day out in the Medical ICU, keeping watch on a hopeless situation.
Many staff had encouraged her to go out and get some fresh air, to take
care of herself… but she was compelled to stay with her mom 24-7 for reasons I will
never know.

I spent some time gazing at the patient’s face – it was delicate
and quite beautiful, with flowing white hair framing fair, soft skin. I wondered what she was like when she was
herself, if she had a gentle disposition, or a fiery wit. I wondered if she had loved her husband, and
if she had had a happy life… I wondered why her daughter was clinging to her,
barely able to leave her for bathroom breaks.

The situation continued for a few weeks – I was a medical
student, and wrote some very bland and unenlightening notes about the patient
each day, describing her unchanging condition.
I felt sad as I watched the daughter slowly come to realize that her mom
was already gone.

One day the daughter looked at me and said, “I think I’ll go
out for a bite.” I smiled, knowing that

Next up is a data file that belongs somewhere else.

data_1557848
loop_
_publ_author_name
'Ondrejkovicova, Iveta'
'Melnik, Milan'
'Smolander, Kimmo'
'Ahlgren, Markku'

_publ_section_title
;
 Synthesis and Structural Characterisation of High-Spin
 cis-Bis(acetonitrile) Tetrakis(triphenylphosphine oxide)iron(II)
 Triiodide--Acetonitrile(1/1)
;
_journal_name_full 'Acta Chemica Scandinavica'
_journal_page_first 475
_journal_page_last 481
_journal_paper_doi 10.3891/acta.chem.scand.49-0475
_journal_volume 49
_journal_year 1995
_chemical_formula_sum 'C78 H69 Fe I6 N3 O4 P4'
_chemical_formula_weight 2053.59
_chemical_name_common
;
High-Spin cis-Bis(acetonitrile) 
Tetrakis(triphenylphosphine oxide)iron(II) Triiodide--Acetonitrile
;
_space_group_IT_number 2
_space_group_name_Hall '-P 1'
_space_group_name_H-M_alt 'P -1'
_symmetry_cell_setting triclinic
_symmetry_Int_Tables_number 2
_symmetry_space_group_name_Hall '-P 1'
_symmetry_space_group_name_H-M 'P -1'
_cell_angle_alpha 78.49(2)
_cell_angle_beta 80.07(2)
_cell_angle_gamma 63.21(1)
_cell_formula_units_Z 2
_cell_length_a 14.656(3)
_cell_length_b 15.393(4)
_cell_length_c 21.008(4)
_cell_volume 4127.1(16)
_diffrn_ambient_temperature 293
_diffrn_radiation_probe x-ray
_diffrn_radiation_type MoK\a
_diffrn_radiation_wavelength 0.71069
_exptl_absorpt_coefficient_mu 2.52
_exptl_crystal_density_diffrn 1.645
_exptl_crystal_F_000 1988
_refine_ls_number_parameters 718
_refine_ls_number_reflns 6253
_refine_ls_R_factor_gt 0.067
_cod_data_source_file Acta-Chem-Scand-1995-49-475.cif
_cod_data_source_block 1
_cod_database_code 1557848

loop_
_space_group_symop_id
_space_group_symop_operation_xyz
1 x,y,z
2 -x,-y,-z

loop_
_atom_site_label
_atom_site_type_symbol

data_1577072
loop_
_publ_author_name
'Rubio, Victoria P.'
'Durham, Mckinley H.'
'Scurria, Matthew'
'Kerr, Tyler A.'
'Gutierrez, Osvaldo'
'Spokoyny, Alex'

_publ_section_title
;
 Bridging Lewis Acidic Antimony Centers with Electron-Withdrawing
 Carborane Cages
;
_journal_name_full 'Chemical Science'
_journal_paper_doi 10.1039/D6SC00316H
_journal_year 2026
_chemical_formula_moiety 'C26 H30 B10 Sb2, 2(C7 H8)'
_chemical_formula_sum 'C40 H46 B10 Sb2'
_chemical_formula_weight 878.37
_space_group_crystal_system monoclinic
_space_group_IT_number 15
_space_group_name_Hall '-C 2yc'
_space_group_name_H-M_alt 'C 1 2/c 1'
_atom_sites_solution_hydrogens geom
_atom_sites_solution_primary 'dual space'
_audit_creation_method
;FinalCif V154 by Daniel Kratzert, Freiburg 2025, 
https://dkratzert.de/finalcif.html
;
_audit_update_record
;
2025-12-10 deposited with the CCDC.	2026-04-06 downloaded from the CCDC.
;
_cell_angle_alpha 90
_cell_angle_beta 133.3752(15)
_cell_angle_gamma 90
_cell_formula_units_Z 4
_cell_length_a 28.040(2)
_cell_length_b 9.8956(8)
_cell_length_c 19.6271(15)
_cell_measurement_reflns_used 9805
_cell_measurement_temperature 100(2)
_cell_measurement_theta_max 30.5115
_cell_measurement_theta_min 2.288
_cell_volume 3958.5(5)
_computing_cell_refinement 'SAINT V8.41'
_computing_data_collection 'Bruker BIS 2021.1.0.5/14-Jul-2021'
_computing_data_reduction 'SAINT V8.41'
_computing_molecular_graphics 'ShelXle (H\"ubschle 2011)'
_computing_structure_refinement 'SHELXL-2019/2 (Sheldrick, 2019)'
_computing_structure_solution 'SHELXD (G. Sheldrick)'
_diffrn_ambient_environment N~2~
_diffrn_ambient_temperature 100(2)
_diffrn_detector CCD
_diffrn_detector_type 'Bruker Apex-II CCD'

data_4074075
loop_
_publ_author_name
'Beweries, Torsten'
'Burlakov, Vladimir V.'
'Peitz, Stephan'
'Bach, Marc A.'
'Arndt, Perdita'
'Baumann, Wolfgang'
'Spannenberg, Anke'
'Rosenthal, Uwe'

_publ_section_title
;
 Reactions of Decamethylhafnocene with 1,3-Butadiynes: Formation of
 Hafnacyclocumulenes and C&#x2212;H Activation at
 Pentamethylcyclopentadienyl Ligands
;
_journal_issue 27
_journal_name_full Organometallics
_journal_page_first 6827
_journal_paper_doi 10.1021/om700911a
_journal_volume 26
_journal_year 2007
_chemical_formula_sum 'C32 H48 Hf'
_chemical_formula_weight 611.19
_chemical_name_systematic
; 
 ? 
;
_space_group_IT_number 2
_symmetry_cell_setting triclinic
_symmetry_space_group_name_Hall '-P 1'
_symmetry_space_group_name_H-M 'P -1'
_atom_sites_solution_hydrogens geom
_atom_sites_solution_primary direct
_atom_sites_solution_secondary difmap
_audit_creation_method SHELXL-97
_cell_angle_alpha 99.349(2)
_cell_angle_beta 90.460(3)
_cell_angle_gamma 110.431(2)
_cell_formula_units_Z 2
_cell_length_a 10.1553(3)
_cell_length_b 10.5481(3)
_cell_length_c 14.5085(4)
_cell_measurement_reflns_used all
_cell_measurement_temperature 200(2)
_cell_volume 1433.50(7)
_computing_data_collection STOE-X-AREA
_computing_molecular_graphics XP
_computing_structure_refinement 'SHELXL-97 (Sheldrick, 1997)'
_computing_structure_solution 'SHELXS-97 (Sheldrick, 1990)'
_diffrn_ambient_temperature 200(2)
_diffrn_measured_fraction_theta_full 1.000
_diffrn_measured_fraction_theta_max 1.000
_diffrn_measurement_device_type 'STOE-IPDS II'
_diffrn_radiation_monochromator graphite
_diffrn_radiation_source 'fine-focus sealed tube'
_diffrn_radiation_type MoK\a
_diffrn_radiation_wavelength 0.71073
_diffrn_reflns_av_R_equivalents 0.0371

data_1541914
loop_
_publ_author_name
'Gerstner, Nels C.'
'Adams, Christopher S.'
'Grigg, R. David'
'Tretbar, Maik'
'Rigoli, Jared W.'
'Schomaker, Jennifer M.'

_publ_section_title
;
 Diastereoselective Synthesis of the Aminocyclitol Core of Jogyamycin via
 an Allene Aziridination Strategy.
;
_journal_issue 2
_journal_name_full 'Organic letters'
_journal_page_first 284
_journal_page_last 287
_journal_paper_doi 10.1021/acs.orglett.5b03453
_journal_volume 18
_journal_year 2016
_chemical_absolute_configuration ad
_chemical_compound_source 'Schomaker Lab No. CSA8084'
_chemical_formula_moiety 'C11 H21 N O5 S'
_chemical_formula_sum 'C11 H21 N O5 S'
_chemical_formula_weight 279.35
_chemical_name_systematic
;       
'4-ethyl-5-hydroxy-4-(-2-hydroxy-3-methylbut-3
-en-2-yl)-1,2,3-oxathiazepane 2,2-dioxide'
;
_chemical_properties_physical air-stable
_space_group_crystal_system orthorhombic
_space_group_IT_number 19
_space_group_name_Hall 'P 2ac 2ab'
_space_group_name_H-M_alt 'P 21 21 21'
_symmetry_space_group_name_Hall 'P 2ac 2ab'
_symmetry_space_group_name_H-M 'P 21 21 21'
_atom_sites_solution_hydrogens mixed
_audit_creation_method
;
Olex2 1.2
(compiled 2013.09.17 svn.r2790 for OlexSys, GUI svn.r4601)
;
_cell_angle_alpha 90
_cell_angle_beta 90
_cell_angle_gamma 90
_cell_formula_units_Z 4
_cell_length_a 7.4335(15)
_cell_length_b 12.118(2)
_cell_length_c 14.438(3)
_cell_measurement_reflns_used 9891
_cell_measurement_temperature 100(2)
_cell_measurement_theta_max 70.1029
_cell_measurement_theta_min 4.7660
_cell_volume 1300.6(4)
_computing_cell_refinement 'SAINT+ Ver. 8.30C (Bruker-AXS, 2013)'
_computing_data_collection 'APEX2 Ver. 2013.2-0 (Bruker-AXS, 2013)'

this was a turning point for her, and gave her a hug. “I’ll watch her for you,” I said.

As it happened, the patient was on the “house service” –
assigned to the teaching attending of the month. She didn’t have her own doctor, so she was
followed by a team of rotating residents and attendings. The new team started this day, and were
somewhat unfamiliar with her case. I
dutifully updated them on the history and events over the past few weeks.

As I stood there with the team, rounding on the patient –
they noted that her lungs were becoming harder and harder to ventilate. ARDS,” they said. “She’s going to code any time now.”

And then the unthinkable happened. The new attending, who was a bit of a cowboy,
said “let’s just end this madness. Turn
off the ventilator, it’s done.” The
residents looked at one another – one protested, “I don’t think we should do
that.”

“She’s already gone – look at her! Her oxygen is dropping, she has no pupillary reflexes,
she’s on maximum pressors…”

“But wait,” I said, “Her daughter would want to be here.”

“It’s better for her not to have to go through this,” he
said. And he turned off the machine.

I gasped. “What will
we tell her daughter when she comes back from lunch?”

Annoyed by my persistence he snapped, “Tell her she coded
when she was out.”

Thirty minutes later the daughter came back to the ICU. As she walked towards her mom’s bed, the
residents scattered. Frightened, I
approached her. She could see from the
look on my face that something bad had happened.

“She’s gone,” I stumbled… “it just happened after you left.”

She looked at me as if I had convicted her of the crime of